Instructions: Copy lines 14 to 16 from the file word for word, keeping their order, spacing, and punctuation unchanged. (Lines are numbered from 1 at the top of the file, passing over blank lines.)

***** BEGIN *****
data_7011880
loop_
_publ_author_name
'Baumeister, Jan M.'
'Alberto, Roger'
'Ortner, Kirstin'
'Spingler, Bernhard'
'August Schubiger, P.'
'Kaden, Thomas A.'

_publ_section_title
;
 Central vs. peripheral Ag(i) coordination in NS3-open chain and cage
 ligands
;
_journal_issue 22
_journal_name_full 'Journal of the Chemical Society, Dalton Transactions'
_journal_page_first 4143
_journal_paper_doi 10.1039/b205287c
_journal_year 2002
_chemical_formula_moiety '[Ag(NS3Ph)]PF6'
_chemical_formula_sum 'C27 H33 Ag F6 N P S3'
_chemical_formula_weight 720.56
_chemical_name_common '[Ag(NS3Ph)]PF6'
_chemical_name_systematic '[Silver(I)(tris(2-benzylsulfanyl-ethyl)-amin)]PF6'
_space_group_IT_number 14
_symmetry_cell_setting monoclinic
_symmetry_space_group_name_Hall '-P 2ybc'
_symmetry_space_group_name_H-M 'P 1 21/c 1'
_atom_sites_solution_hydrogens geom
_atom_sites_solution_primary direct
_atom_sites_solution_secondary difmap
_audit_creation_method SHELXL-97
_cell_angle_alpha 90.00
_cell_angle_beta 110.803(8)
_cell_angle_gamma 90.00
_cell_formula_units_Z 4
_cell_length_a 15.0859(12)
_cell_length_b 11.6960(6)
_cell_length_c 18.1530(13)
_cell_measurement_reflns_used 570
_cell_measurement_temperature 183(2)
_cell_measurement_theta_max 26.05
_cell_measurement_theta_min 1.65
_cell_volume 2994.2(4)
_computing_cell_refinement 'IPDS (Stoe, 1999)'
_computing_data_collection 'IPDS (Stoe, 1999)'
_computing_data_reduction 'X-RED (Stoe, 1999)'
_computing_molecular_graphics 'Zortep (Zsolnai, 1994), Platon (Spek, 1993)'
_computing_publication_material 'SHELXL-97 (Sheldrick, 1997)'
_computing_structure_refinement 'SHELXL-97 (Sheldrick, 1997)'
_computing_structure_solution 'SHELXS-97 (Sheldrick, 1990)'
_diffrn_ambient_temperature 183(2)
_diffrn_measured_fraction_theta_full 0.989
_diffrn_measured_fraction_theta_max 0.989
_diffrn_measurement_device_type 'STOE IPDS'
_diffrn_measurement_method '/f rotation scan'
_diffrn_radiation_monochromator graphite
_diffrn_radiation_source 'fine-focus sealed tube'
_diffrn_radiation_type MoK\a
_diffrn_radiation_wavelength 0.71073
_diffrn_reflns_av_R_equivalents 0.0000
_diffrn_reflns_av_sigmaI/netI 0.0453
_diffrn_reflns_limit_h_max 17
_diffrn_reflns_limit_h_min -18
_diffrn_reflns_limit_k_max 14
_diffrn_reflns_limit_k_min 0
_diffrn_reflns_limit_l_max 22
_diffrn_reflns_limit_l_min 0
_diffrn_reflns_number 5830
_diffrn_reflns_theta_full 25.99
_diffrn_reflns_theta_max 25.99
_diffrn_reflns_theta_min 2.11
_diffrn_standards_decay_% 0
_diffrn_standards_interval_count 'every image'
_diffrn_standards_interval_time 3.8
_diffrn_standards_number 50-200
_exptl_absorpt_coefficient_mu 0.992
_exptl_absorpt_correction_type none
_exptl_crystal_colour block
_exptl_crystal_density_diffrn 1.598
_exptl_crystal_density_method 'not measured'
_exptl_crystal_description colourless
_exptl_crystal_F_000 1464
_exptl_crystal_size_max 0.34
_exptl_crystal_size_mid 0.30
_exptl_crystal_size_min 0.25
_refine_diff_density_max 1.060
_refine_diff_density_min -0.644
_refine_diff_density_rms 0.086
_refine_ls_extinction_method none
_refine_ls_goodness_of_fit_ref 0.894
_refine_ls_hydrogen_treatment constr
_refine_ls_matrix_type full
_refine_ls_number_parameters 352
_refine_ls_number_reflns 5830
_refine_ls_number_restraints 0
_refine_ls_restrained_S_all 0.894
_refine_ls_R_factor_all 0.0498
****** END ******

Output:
;
_journal_issue 22
_journal_name_full 'Journal of the Chemical Society, Dalton Transactions'